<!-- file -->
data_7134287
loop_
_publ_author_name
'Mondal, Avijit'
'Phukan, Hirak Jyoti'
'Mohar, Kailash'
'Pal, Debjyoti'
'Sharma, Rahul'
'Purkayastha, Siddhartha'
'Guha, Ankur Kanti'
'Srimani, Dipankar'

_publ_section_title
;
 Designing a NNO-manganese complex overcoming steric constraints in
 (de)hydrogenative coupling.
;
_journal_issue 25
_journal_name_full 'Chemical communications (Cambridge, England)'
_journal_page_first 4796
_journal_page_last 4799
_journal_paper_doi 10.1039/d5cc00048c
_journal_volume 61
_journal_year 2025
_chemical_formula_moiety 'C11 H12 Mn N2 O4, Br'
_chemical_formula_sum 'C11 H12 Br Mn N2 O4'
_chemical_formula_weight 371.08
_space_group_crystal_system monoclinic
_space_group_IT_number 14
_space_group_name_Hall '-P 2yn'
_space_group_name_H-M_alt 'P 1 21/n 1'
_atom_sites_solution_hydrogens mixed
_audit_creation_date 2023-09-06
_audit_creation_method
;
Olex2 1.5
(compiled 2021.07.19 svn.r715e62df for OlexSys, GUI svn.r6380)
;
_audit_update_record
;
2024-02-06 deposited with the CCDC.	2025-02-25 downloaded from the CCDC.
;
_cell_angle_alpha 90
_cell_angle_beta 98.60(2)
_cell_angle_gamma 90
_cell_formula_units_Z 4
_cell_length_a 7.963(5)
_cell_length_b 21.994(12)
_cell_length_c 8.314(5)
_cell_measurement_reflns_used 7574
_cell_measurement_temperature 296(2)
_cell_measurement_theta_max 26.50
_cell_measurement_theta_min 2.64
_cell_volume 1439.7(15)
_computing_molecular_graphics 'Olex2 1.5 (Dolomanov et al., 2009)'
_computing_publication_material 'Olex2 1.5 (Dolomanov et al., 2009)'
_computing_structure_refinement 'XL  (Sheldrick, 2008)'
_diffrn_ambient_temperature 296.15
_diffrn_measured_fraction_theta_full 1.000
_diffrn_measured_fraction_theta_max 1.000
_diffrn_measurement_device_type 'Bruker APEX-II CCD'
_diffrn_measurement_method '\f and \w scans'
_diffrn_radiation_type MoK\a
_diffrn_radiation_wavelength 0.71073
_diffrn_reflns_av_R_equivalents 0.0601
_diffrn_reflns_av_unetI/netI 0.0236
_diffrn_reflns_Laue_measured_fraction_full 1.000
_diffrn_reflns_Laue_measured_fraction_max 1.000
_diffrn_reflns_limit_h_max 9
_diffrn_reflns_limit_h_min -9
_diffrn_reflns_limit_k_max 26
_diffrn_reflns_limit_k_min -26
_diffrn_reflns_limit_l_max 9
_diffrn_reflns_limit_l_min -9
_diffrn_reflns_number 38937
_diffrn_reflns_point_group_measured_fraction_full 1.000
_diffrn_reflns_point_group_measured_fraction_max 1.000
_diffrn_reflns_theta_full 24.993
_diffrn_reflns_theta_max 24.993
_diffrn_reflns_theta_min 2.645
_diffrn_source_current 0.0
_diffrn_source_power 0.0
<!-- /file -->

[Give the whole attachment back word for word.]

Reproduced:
data_7134287
loop_
_publ_author_name
'Mondal, Avijit'
'Phukan, Hirak Jyoti'
'Mohar, Kailash'
'Pal, Debjyoti'
'Sharma, Rahul'
'Purkayastha, Siddhartha'
'Guha, Ankur Kanti'
'Srimani, Dipankar'

_publ_section_title
;
 Designing a NNO-manganese complex overcoming steric constraints in
 (de)hydrogenative coupling.
;
_journal_issue 25
_journal_name_full 'Chemical communications (Cambridge, England)'
_journal_page_first 4796
_journal_page_last 4799
_journal_paper_doi 10.1039/d5cc00048c
_journal_volume 61
_journal_year 2025
_chemical_formula_moiety 'C11 H12 Mn N2 O4, Br'
_chemical_formula_sum 'C11 H12 Br Mn N2 O4'
_chemical_formula_weight 371.08
_space_group_crystal_system monoclinic
_space_group_IT_number 14
_space_group_name_Hall '-P 2yn'
_space_group_name_H-M_alt 'P 1 21/n 1'
_atom_sites_solution_hydrogens mixed
_audit_creation_date 2023-09-06
_audit_creation_method
;
Olex2 1.5
(compiled 2021.07.19 svn.r715e62df for OlexSys, GUI svn.r6380)
;
_audit_update_record
;
2024-02-06 deposited with the CCDC.	2025-02-25 downloaded from the CCDC.
;
_cell_angle_alpha 90
_cell_angle_beta 98.60(2)
_cell_angle_gamma 90
_cell_formula_units_Z 4
_cell_length_a 7.963(5)
_cell_length_b 21.994(12)
_cell_length_c 8.314(5)
_cell_measurement_reflns_used 7574
_cell_measurement_temperature 296(2)
_cell_measurement_theta_max 26.50
_cell_measurement_theta_min 2.64
_cell_volume 1439.7(15)
_computing_molecular_graphics 'Olex2 1.5 (Dolomanov et al., 2009)'
_computing_publication_material 'Olex2 1.5 (Dolomanov et al., 2009)'
_computing_structure_refinement 'XL  (Sheldrick, 2008)'
_diffrn_ambient_temperature 296.15
_diffrn_measured_fraction_theta_full 1.000
_diffrn_measured_fraction_theta_max 1.000
_diffrn_measurement_device_type 'Bruker APEX-II CCD'
_diffrn_measurement_method '\f and \w scans'
_diffrn_radiation_type MoK\a
_diffrn_radiation_wavelength 0.71073
_diffrn_reflns_av_R_equivalents 0.0601
_diffrn_reflns_av_unetI/netI 0.0236
_diffrn_reflns_Laue_measured_fraction_full 1.000
_diffrn_reflns_Laue_measured_fraction_max 1.000
_diffrn_reflns_limit_h_max 9
_diffrn_reflns_limit_h_min -9
_diffrn_reflns_limit_k_max 26
_diffrn_reflns_limit_k_min -26
_diffrn_reflns_limit_l_max 9
_diffrn_reflns_limit_l_min -9
_diffrn_reflns_number 38937
_diffrn_reflns_point_group_measured_fraction_full 1.000
_diffrn_reflns_point_group_measured_fraction_max 1.000
_diffrn_reflns_theta_full 24.993
_diffrn_reflns_theta_max 24.993
_diffrn_reflns_theta_min 2.645
_diffrn_source_current 0.0
_diffrn_source_power 0.0